Saturday, 15 August 2009

Love is a many splendoured thing 1

Daisy always had the Blues in her blood. In her prepubescent years while her friends were being witches or West Life fans, Daisy would sing the blues in her bedroom, loudly. Her mother was tone deaf, and her father wanted a quite life in other ways, so Daisy remained uninterrupted.

Around her fourteenth birthday she met Phil, and let him listen to her perform old Bonnie Rait numbers in her bedroom, while her mum was hanging out the washing downstairs. Phil, whose sex life had been chiefly a thing of fantasy, said he thought she was wonderful. She told him he had a lot to learn. Blues was not wonderful. It was searing and intense. But she slipped his hand up her t-shirt by way of encouragement

As they grew older, Daisy tried to start a band, but it was difficult. Fellow musicians drifted away, usually after the first rehearsal. It was only Phil’s determination, his white van and his overtime money from the Post Office that kept her going. She worked as a hairdresser, humming all the while, and sung in pubs at the weekend. There was never more than one gig per venue, but Phil assured her she needed the exposure.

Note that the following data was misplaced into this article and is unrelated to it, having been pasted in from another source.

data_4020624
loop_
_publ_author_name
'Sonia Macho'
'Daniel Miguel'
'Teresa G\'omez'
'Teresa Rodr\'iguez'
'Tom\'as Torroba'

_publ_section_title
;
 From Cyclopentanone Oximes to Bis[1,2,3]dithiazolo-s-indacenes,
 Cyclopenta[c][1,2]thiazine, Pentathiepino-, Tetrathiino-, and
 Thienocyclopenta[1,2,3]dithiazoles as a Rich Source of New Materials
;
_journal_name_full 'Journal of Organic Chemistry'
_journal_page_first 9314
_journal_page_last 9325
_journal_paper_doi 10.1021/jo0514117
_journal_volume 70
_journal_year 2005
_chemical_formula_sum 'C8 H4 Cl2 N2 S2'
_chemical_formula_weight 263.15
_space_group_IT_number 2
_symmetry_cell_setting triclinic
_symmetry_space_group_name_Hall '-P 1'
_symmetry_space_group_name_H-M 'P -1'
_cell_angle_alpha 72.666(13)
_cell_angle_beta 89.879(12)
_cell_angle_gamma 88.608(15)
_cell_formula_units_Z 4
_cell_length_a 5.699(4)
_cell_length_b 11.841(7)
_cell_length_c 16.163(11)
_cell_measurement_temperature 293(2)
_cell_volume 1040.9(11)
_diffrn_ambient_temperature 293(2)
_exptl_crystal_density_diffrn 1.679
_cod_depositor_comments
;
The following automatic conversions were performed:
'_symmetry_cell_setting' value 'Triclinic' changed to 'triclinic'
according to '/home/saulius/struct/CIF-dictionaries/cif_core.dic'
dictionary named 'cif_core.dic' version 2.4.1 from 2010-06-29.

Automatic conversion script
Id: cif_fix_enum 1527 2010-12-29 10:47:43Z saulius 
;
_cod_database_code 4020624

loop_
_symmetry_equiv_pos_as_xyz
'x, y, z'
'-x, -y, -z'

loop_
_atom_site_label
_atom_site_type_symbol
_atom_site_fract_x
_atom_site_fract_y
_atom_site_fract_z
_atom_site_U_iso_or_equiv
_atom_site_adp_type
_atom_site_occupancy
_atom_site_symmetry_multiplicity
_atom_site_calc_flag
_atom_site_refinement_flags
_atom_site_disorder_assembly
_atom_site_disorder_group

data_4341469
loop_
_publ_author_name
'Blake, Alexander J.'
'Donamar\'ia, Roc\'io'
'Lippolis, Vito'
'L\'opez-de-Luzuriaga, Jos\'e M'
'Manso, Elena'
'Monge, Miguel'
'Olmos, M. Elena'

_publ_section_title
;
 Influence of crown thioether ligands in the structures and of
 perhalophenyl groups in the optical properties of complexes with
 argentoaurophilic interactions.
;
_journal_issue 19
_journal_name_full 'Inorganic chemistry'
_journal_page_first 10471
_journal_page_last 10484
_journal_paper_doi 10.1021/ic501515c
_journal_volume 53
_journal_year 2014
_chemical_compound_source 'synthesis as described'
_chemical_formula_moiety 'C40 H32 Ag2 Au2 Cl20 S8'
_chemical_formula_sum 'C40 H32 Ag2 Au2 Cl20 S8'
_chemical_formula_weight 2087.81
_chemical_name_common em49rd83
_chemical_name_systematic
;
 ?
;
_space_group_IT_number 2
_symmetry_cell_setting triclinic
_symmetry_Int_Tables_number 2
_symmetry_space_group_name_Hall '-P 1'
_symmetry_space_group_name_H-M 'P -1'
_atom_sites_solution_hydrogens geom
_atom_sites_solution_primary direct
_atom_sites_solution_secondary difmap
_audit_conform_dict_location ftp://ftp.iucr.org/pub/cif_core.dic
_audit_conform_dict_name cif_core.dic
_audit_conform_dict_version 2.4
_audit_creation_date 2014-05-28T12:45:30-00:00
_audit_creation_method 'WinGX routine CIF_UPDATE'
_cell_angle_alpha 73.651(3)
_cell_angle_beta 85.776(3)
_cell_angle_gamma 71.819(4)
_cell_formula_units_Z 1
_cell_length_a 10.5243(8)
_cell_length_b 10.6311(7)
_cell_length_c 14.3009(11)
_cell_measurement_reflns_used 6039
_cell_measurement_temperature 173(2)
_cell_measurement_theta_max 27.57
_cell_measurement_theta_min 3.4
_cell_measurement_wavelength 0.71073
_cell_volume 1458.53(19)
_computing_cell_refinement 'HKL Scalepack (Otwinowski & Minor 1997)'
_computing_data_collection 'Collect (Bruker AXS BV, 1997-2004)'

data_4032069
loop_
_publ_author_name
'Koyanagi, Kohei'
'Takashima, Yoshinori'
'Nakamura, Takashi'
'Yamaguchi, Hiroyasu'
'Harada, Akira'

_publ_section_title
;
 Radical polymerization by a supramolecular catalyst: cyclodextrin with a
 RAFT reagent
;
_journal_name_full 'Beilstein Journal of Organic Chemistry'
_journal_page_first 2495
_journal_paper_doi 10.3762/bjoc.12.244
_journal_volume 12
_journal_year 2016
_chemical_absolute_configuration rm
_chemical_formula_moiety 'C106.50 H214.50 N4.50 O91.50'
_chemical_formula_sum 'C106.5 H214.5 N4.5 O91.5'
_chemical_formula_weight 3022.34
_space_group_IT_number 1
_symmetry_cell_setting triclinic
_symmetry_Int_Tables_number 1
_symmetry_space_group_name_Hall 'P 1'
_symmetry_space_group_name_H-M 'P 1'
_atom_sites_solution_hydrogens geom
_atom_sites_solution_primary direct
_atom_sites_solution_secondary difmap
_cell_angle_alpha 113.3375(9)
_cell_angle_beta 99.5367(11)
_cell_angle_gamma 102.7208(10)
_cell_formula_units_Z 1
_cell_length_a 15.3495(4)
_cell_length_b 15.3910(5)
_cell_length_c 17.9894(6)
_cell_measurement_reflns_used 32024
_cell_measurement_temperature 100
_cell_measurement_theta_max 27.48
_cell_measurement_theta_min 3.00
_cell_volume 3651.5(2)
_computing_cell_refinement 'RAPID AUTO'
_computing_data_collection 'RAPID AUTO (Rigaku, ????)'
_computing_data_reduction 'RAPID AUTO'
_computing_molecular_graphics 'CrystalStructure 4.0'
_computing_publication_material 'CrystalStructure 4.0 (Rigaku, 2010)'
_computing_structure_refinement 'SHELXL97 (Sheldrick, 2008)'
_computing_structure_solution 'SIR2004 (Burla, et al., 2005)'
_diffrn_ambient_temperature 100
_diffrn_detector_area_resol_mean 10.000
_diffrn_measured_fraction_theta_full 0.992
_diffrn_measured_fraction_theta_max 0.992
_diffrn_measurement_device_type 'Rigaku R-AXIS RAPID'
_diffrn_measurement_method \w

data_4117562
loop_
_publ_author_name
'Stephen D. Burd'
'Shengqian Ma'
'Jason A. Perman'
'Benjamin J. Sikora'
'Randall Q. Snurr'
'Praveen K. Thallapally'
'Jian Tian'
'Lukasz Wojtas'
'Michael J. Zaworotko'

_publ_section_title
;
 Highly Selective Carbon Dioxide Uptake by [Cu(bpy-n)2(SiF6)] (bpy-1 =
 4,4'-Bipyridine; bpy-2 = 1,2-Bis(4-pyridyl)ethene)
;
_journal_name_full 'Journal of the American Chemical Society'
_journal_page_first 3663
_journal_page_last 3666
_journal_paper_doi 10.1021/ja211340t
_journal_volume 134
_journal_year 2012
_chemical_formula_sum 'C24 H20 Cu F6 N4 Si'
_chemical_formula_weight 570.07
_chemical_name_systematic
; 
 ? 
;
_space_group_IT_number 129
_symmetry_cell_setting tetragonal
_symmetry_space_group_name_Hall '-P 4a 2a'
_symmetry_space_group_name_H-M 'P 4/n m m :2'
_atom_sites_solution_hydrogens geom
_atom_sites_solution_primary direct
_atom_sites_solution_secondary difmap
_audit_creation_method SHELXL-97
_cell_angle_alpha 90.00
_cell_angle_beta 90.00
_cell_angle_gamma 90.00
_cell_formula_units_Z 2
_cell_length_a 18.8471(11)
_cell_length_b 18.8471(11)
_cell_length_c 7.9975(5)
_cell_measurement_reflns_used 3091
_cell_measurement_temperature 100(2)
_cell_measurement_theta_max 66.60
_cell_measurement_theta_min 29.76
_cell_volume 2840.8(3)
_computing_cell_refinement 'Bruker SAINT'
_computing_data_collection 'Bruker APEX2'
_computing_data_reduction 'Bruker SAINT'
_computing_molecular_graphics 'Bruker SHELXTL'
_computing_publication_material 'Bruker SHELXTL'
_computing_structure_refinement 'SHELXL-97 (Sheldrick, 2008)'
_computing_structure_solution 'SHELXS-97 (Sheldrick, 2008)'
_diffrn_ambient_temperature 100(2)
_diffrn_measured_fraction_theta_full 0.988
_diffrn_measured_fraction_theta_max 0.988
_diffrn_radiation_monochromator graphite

One day during a lunchtime gig, after the strippers, she saw somebody recording her on his digital camera. He and his friend seemed to be smirking about something, so she faced them out and asked to see what was so funny.

She listened to herself in horror. “Phil, I sound like a foghorn!”

“You do, love,” replied Phil, gently. Then thinking to console her, he added, “But you could suck a golf ball through a garden hose.”

She’s given up the blues now. And she’s given up Phil, for letting her go on so long with it.


Big Bill Broonzy said...

Ah, the joys and tribulations of youth.

You wouldn't have any contact details for Daisy, would you?

She seems an eminently qualified young lady.

No One In Particular said...

The lengths some people will go to, to preserve the status quo. It must be in some direct proportion to one's level of vulnerability. Or hey, maybe I'm talking out of my ass!

Blind Lemon Jefferson said...

Now that's another skill worth cultivating.

Big Joe Turner said...

Ed Bergen used to do it but now David Cameron does it.

No One In Particular said...

As it turns out, I'm not talking out of my ass. I feel sure I would be aware of it if I was. A true talking point at dinner parties, in various ways.